Even if you do not meet any of these criteria, you may still want to seek legal advice if you have any concerns about your employment status. An attorney can help you understand your rights and responsibilities, and can advise you on how to protect yourself.

The cost of legal advice may seem like a barrier, but it is important to remember that the potential consequences of misclassification can be much more costly. By seeking legal advice, you can help to protect yourself from these consequences.

If you are a volunteer and you are unsure about your employment status, please seek legal advice. An attorney can help you understand your rights and responsibilities, and can advise you on how to proceed.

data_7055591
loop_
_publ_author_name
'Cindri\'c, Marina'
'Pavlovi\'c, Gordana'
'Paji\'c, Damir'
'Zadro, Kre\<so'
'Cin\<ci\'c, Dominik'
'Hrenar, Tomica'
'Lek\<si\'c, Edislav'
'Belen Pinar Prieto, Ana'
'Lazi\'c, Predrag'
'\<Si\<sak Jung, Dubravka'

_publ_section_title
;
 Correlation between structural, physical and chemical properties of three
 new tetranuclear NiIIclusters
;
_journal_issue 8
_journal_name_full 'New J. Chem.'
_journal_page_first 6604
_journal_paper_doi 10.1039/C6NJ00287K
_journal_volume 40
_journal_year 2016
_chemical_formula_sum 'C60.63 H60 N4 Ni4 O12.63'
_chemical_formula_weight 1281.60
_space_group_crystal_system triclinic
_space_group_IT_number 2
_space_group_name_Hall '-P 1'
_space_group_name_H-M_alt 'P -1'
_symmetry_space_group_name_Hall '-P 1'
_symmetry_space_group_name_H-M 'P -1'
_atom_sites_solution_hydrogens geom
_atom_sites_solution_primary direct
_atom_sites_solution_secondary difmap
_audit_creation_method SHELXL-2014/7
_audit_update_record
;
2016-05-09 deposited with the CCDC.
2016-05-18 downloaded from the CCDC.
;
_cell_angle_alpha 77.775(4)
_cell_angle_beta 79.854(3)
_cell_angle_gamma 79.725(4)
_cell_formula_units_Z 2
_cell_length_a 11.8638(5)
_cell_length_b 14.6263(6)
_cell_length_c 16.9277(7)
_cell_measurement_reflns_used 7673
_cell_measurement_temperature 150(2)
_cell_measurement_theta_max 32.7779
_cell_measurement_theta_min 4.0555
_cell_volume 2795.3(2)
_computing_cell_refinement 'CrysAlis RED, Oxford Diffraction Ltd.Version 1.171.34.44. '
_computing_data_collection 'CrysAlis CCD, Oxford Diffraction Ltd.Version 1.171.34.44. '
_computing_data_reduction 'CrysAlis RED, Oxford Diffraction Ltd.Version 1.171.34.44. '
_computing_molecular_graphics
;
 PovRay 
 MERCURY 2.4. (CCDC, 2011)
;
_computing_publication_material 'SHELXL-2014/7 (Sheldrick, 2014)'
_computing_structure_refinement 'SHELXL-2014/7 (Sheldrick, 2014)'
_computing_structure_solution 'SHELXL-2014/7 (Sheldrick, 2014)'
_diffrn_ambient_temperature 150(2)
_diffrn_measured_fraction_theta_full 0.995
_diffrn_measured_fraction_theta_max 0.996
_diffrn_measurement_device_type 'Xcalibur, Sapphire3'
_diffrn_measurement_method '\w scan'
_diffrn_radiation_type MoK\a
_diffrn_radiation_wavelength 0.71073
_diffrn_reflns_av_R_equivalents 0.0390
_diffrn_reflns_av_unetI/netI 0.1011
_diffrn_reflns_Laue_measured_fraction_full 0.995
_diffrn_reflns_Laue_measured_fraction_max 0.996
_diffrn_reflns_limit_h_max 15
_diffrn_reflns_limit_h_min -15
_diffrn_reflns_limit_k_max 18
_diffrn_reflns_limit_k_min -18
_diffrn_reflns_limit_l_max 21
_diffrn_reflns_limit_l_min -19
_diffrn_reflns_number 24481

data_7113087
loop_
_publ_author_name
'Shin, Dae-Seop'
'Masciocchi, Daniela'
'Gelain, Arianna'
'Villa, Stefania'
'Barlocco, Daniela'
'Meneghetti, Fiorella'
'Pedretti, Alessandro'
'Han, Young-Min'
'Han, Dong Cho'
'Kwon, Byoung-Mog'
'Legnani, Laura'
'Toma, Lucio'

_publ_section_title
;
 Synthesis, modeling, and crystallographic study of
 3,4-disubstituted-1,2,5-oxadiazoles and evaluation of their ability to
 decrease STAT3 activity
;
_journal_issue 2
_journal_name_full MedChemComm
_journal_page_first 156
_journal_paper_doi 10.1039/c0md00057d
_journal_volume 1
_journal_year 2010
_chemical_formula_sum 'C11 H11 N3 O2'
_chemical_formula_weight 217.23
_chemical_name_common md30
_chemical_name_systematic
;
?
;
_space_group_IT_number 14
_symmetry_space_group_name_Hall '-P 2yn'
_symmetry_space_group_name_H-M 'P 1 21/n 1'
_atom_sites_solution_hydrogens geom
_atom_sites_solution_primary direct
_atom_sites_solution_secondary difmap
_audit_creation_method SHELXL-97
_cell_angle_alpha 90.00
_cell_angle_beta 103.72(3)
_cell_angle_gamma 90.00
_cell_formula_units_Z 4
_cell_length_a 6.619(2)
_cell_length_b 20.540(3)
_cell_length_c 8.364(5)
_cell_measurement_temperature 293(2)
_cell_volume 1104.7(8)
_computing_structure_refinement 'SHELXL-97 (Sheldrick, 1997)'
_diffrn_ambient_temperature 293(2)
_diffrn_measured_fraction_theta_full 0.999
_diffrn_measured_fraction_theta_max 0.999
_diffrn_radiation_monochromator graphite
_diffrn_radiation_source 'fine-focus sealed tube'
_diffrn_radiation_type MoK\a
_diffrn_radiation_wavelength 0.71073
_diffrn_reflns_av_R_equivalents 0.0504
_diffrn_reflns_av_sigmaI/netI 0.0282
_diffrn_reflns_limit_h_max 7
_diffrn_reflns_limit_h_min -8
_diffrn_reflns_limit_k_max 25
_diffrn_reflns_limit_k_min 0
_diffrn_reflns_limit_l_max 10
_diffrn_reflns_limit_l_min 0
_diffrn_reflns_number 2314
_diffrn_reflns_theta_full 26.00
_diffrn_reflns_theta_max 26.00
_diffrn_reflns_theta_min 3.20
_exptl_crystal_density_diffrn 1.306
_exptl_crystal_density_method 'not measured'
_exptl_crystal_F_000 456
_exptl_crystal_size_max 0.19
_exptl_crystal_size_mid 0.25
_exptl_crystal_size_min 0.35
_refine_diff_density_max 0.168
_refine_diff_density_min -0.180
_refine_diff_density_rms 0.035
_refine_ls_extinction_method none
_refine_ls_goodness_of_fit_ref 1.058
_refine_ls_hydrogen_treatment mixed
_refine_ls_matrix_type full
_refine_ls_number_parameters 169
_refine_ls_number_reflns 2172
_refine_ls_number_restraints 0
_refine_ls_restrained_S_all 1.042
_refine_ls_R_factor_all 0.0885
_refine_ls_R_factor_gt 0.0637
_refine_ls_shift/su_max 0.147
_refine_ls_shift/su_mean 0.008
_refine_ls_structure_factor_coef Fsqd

FAQ

Do you have questions about volunteering?

Here are some frequently asked questions (FAQs) to help you better understand volunteering and how it works:

Question 1: What is the difference between volunteering and employment?

Answer: Volunteering is unpaid work that is done willingly and without expectation of compensation. Employment, on the other hand, is paid work that is performed under an employer-employee relationship.

Question 2: Can volunteers be reimbursed for expenses?

Answer: Yes, volunteers can be reimbursed for reasonable expenses incurred while volunteering. This may include things like transportation costs, meals, and lodging.

Question 3: Are volunteers covered by insurance?

Answer: Volunteers are typically covered by the organization’s insurance policy. This may include liability insurance, accident insurance, and workers’ compensation insurance.

Question 4: Do volunteers have any legal rights?